CLEARFIELD – A memorial ceremony honored service men and women and remembered the Sept. 11, 2001 terrorist attacks on America 18 years ago today.
It was attended by local police officers, firefighters, first responders, local officials and a handful of community members at the Clearfield County Courthouse plaza.
The county’s memorial flag was raised, a bell was rung and a memorial wreath of red, white and blue carnations was presented before the Sept. 11 memorial stone.
Eighteen years ago, at 8:46 a.m., hijackers aboard American Airlines Flight 11 crashed the plane into the North Tower of the World Trade Center in New York City.
At 9:03 a.m., hijackers aboard United Airlines Flight 175 crashed into the South Tower. At 9:37 a.m., hijackers crashed Flight 77 into the western side of the Pentagon in Washington, D.C.
At 9:59 a.m., the South Tower of the World Trade Center collapsed, and at 10:03 a.m., passengers and crew rebelled against hijackers in an effort to take back Flight 93.
That plane was crashed into a field in Shanksville, a town most had never heard of outside of Somerset County, Pennsylvania.
At 10:28 a.m., the North Tower of the World Trade Center collapsed.
The memorial ceremony guest speaker was U.S. Army Veteran William Mays of Olanta, who is presently assigned with the 327th Quartermaster Battalion of Williamsport.
“This day, 18 years ago, changed every American’s life – forever,” Mays said. “… These were not random acts. These were full-fledged attacks on the United States of America’s soil.”
On Oct. 7, 2001 in response to the Sept. 11 attacks, he said Operation Enduring Freedom commenced with the bombing of Afghanistan.
In a matter of weeks, he said U.S.-led forces, along with the Central Intelligence Agency (CIA) and Northern Alliance, had overthrown the al-Qaeda and Taliban government.
And on May 2, 2011, he said he was deployed in Afghanistan when Osama bin Laden, the former al-Qaeda leader, was captured and killed in Pakistan.
Mays said the military phrase “embrace the suck” has stuck with him. It means to “consciously accept or appreciate something that’s extremely unpleasant but unavoidable for forward progression.”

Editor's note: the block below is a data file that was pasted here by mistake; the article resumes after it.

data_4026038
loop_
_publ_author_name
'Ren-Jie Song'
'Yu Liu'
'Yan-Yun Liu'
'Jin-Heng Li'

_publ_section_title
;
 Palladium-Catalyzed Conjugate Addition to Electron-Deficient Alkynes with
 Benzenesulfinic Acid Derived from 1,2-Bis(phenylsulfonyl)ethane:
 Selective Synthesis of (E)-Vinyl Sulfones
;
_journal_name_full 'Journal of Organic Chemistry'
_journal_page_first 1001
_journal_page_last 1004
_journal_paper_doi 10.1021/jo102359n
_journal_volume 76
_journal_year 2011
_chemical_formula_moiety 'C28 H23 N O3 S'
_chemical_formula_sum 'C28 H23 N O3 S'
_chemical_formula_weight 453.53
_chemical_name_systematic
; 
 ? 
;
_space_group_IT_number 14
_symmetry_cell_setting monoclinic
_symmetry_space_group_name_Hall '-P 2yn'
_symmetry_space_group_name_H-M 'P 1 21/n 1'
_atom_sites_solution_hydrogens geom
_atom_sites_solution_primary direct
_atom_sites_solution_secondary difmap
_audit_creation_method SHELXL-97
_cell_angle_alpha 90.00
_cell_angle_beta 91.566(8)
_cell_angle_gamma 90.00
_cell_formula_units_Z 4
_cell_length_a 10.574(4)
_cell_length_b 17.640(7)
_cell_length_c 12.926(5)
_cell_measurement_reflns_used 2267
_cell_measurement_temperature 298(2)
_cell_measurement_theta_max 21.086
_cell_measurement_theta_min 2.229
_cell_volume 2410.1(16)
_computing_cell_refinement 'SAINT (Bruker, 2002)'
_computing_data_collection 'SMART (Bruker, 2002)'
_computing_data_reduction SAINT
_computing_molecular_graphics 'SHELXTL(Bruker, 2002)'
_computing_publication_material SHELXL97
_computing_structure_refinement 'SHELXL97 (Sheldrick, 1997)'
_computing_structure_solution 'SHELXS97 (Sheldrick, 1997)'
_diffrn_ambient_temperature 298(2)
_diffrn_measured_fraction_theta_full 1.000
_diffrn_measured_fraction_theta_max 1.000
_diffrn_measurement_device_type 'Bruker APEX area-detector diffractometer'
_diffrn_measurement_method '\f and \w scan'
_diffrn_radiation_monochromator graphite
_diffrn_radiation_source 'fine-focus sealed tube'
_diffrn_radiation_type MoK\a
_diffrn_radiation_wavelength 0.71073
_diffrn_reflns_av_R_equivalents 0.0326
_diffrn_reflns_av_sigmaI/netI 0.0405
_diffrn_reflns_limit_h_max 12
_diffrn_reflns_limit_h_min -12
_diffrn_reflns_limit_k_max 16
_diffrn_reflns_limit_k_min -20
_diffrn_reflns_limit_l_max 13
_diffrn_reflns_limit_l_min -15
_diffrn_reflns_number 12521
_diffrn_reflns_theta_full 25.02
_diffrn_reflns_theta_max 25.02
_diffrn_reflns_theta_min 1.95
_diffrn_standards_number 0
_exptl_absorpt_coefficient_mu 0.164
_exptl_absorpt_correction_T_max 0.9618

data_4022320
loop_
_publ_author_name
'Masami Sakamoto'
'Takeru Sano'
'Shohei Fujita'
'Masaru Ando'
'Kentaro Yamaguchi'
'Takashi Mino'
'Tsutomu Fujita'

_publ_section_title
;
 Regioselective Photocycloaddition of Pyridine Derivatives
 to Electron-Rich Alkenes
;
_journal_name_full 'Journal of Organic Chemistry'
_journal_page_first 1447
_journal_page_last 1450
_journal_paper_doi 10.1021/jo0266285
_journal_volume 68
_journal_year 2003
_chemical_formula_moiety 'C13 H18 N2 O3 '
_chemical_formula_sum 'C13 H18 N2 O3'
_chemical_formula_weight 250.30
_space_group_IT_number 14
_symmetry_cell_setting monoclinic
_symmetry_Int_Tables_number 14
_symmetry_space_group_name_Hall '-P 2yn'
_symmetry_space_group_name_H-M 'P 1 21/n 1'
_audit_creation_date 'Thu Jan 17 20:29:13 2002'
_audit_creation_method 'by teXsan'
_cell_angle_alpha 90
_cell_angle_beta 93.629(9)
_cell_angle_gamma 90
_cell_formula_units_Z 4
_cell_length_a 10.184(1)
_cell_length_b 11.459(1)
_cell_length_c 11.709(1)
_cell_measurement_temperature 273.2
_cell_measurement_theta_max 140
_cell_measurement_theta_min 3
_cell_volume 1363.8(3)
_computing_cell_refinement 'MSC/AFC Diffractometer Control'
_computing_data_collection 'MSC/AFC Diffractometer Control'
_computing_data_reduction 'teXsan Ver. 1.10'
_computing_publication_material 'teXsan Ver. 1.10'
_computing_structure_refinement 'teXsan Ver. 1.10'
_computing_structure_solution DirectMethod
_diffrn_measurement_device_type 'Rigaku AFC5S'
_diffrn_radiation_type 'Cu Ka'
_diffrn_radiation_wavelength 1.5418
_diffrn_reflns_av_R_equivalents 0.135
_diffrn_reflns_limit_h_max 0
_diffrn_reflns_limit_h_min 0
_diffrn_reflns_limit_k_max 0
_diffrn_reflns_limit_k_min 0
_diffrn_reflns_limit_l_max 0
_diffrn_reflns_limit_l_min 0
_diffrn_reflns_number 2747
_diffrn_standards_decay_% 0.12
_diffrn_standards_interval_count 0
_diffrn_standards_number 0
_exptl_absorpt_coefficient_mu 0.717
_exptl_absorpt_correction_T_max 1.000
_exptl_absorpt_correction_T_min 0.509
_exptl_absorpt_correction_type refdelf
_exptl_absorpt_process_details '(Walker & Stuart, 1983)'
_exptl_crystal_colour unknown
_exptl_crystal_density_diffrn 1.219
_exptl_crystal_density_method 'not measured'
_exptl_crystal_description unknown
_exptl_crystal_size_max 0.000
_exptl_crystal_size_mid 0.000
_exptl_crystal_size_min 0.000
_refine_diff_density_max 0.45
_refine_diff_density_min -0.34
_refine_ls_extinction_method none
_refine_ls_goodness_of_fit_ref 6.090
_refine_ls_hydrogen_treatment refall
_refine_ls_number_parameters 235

“Soldiers’ lives have changed. We were a country at war,” he said … “I don’t believe the U.S. Army was designed to be a nation builder, but that’s what we are right now.
“Some soldiers have paid the ultimate price for freedom. They’ll never come back; they’ll never hold their children.” Others, he said, have physical injuries, traumatic brain injury, post-traumatic stress disorder and mental health issues.
Mays said soldiers have families and they have also suffered, because they leave on short notice for a tour of duty without knowing what their final outcome will be.
A prime example, Mays said was in February of 2003, when he was an Army staff sergeant and instructor and his son was a National Guard specialist, and they both left their home together in Olanta.
“We left not knowing if we’ll ever come back,” he said, “but thank God that we did … We’re are the home of the free because of the brave.”
Mays, who served for 38 years in the U.S. Army, has received the Meritorious Service Medal, two Army Commendation Medals and the Army Achievement Medal.
Other awards include the Army Reserve Component Achievement Medal, Global War on Terrorism Service Medal, Afghanistan and Iraq Campaign Medals, National Defense Service Medal and Armed Forces Reserve Medal, plus numerous others.
Mays is also a member of the Curwensville Veterans of Foreign Wars Post 842 and Clearfield American Legion Post 6. He resides in Olanta with his wife, Joyce.